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Discussion Starter #1
I live in Connecticut, US. I have another set of winter tires (Michelin X-ice XI-3) for the winter. My car has about 67,500 miles on it, which about 47,000 mile was on the original Michelin Energy Saver A/S all seasons tires. These original tires are worn out and I need a new set of tires soon.

The only problem with the EnergySaver A/S is that it life is short, less than 50,000 miles in my case. So, it is about time to change it out and I have some questions.

1.Should I looking for summer tires? Will it yield better MPG and thread life than the EnergySaver A/S? (P.S. don’t worry I am not stupid enough to use them in winter)

2.I heard some folks in the UK talked about Dunlop blue response, but I can’t find it here in the US. Does anyone know the US name for it?

3.Any recommendations?
 

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2020 Hyundai Ioniq Premium (EV)
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All Seasons tires is like taking the worst of summer tires and the worst of snow tires, and combining them. In Norway we don't even sell all-season tires anymore. If you already have proper snow tires, you should go with a set of proper summer tires IMO.
 

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Summer tires in general tend to be more "sticky". They are usually designed to maximize grip on dry road conditions, so that will possibly have a negative impact on MPG.
 

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2019 Ioniq Plugin, Phantom black
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I live in Connecticut, US. I have another set of winter tires (Michelin X-ice XI-3) for the winter. My car has about 67,500 miles on it, which about 47,000 mile was on the original Michelin Energy Saver A/S all seasons tires. These original tires are worn out and I need a new set of tires soon.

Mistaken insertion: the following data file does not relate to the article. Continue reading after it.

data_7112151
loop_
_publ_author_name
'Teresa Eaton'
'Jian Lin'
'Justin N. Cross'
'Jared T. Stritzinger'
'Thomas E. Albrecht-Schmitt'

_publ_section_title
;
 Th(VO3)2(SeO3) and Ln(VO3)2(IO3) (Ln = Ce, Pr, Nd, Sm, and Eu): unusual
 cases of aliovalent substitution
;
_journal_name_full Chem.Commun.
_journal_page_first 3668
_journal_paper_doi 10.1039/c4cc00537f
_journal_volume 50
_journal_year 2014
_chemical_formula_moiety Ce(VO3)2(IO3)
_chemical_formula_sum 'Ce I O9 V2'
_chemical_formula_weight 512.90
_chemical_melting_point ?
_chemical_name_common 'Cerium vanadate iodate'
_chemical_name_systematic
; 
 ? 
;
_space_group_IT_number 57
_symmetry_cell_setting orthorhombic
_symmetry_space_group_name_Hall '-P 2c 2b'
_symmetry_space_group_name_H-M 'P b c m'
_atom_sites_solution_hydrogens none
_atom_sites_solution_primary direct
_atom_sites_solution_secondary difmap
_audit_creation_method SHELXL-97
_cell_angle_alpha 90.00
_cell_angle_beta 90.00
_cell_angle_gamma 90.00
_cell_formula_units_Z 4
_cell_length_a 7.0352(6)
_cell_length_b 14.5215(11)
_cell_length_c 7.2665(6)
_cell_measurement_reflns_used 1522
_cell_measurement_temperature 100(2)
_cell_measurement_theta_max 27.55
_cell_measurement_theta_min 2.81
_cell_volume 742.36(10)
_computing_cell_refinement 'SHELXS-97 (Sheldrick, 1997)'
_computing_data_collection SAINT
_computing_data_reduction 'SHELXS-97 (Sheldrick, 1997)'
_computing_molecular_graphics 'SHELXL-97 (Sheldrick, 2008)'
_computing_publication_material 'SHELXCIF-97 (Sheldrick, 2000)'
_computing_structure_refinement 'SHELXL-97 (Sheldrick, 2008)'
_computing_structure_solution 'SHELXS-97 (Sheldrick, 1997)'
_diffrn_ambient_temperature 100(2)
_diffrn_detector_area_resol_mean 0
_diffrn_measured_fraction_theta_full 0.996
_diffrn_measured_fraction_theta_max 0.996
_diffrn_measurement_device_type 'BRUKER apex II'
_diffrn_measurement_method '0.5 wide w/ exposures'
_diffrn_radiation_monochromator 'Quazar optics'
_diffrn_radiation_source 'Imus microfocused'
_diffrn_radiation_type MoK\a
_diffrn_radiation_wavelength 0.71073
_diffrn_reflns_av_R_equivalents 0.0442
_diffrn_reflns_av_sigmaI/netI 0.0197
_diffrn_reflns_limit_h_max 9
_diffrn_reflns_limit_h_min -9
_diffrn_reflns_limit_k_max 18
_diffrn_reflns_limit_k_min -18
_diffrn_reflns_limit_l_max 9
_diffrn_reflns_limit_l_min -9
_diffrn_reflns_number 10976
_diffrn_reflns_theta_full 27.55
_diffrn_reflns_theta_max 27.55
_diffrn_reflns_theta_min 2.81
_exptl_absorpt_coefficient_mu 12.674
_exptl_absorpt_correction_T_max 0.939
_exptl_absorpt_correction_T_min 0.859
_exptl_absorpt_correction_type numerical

The only problem with the EnergySaver A/S is that it life is short, less than 50,000 miles in my case. So, it is about time to change it out and I have some questions.

1.Should I looking for summer tires? Will it yield better MPG and thread life than the EnergySaver A/S? (P.S. don’t worry I am not stupid enough to use them in winter)

2.I heard some folks in the UK talked about Dunlop blue response, but I can’t find it here in the US. Does anyone know the US name for it?

3.Any recommendations?
I live in Connecticut, US. I have another set of winter tires (Michelin X-ice XI-3) for the winter. My car has about 67,500 miles on it, which about 47,000 mile was on the original Michelin Energy Saver A/S all seasons tires. These original tires are worn out and I need a new set of tires soon.

The only problem with the EnergySaver A/S is that it life is short, less than 50,000 miles in my case. So, it is about time to change it out and I have some questions.

1.Should I looking for summer tires? Will it yield better MPG and thread life than the EnergySaver A/S? (P.S. don’t worry I am not stupid enough to use them in winter)

2.I heard some folks in the UK talked about Dunlop blue response, but I can’t find it here in the US. Does anyone know the US name for it?

3.Any recommendations?
I have those energy savers as well and in spring, summer and fall, they're perfect for me. Smooth with great mileage. I switch to Winters around mid-November and remove in April. Is there a reason you would not want to continue as some have suggested? I think it the best of both worlds. In Connecticut, you can probably install winters in December and remove in March (3 months) Don't forget your mileage will suffer a bit with summer tires as well.
 

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UK spec 2020 1st Edition in Polar White